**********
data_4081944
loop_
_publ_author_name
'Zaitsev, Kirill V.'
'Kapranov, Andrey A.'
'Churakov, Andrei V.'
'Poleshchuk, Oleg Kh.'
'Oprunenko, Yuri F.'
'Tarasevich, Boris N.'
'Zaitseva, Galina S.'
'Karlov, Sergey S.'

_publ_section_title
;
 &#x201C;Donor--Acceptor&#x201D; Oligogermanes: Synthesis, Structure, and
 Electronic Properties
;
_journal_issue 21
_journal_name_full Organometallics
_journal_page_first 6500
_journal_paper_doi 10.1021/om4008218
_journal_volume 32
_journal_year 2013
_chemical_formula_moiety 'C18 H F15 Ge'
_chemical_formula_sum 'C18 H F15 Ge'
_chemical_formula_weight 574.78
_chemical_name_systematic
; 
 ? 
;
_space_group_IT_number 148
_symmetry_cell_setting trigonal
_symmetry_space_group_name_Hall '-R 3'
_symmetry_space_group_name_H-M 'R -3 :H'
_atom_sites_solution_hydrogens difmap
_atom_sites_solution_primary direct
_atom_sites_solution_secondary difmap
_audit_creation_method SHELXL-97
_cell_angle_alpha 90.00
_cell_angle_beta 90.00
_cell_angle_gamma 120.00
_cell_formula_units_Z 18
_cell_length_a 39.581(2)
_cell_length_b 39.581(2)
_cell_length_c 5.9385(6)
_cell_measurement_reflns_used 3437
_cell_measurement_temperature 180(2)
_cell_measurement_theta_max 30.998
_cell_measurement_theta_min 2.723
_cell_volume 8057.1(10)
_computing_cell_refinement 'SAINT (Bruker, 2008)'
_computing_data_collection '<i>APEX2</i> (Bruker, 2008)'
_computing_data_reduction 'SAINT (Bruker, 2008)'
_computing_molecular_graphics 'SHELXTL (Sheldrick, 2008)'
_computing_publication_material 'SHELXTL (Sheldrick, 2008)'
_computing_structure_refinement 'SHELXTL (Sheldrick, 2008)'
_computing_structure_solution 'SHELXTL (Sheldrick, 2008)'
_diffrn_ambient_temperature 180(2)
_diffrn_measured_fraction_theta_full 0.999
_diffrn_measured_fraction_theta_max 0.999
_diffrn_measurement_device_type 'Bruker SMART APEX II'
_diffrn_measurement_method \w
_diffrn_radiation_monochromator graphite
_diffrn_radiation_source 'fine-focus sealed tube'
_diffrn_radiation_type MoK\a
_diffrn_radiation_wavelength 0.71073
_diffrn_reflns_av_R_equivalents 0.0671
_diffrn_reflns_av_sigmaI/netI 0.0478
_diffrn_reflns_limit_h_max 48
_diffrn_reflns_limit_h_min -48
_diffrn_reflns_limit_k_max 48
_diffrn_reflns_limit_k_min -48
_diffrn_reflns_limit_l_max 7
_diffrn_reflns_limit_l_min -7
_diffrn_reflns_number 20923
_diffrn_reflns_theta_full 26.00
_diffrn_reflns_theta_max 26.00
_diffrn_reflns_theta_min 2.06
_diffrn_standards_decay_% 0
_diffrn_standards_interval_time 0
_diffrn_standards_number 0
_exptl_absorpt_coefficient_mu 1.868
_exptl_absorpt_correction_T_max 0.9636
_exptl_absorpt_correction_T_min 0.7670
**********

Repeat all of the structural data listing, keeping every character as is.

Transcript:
data_4081944
loop_
_publ_author_name
'Zaitsev, Kirill V.'
'Kapranov, Andrey A.'
'Churakov, Andrei V.'
'Poleshchuk, Oleg Kh.'
'Oprunenko, Yuri F.'
'Tarasevich, Boris N.'
'Zaitseva, Galina S.'
'Karlov, Sergey S.'

_publ_section_title
;
 &#x201C;Donor--Acceptor&#x201D; Oligogermanes: Synthesis, Structure, and
 Electronic Properties
;
_journal_issue 21
_journal_name_full Organometallics
_journal_page_first 6500
_journal_paper_doi 10.1021/om4008218
_journal_volume 32
_journal_year 2013
_chemical_formula_moiety 'C18 H F15 Ge'
_chemical_formula_sum 'C18 H F15 Ge'
_chemical_formula_weight 574.78
_chemical_name_systematic
; 
 ? 
;
_space_group_IT_number 148
_symmetry_cell_setting trigonal
_symmetry_space_group_name_Hall '-R 3'
_symmetry_space_group_name_H-M 'R -3 :H'
_atom_sites_solution_hydrogens difmap
_atom_sites_solution_primary direct
_atom_sites_solution_secondary difmap
_audit_creation_method SHELXL-97
_cell_angle_alpha 90.00
_cell_angle_beta 90.00
_cell_angle_gamma 120.00
_cell_formula_units_Z 18
_cell_length_a 39.581(2)
_cell_length_b 39.581(2)
_cell_length_c 5.9385(6)
_cell_measurement_reflns_used 3437
_cell_measurement_temperature 180(2)
_cell_measurement_theta_max 30.998
_cell_measurement_theta_min 2.723
_cell_volume 8057.1(10)
_computing_cell_refinement 'SAINT (Bruker, 2008)'
_computing_data_collection '<i>APEX2</i> (Bruker, 2008)'
_computing_data_reduction 'SAINT (Bruker, 2008)'
_computing_molecular_graphics 'SHELXTL (Sheldrick, 2008)'
_computing_publication_material 'SHELXTL (Sheldrick, 2008)'
_computing_structure_refinement 'SHELXTL (Sheldrick, 2008)'
_computing_structure_solution 'SHELXTL (Sheldrick, 2008)'
_diffrn_ambient_temperature 180(2)
_diffrn_measured_fraction_theta_full 0.999
_diffrn_measured_fraction_theta_max 0.999
_diffrn_measurement_device_type 'Bruker SMART APEX II'
_diffrn_measurement_method \w
_diffrn_radiation_monochromator graphite
_diffrn_radiation_source 'fine-focus sealed tube'
_diffrn_radiation_type MoK\a
_diffrn_radiation_wavelength 0.71073
_diffrn_reflns_av_R_equivalents 0.0671
_diffrn_reflns_av_sigmaI/netI 0.0478
_diffrn_reflns_limit_h_max 48
_diffrn_reflns_limit_h_min -48
_diffrn_reflns_limit_k_max 48
_diffrn_reflns_limit_k_min -48
_diffrn_reflns_limit_l_max 7
_diffrn_reflns_limit_l_min -7
_diffrn_reflns_number 20923
_diffrn_reflns_theta_full 26.00
_diffrn_reflns_theta_max 26.00
_diffrn_reflns_theta_min 2.06
_diffrn_standards_decay_% 0
_diffrn_standards_interval_time 0
_diffrn_standards_number 0
_exptl_absorpt_coefficient_mu 1.868
_exptl_absorpt_correction_T_max 0.9636
_exptl_absorpt_correction_T_min 0.7670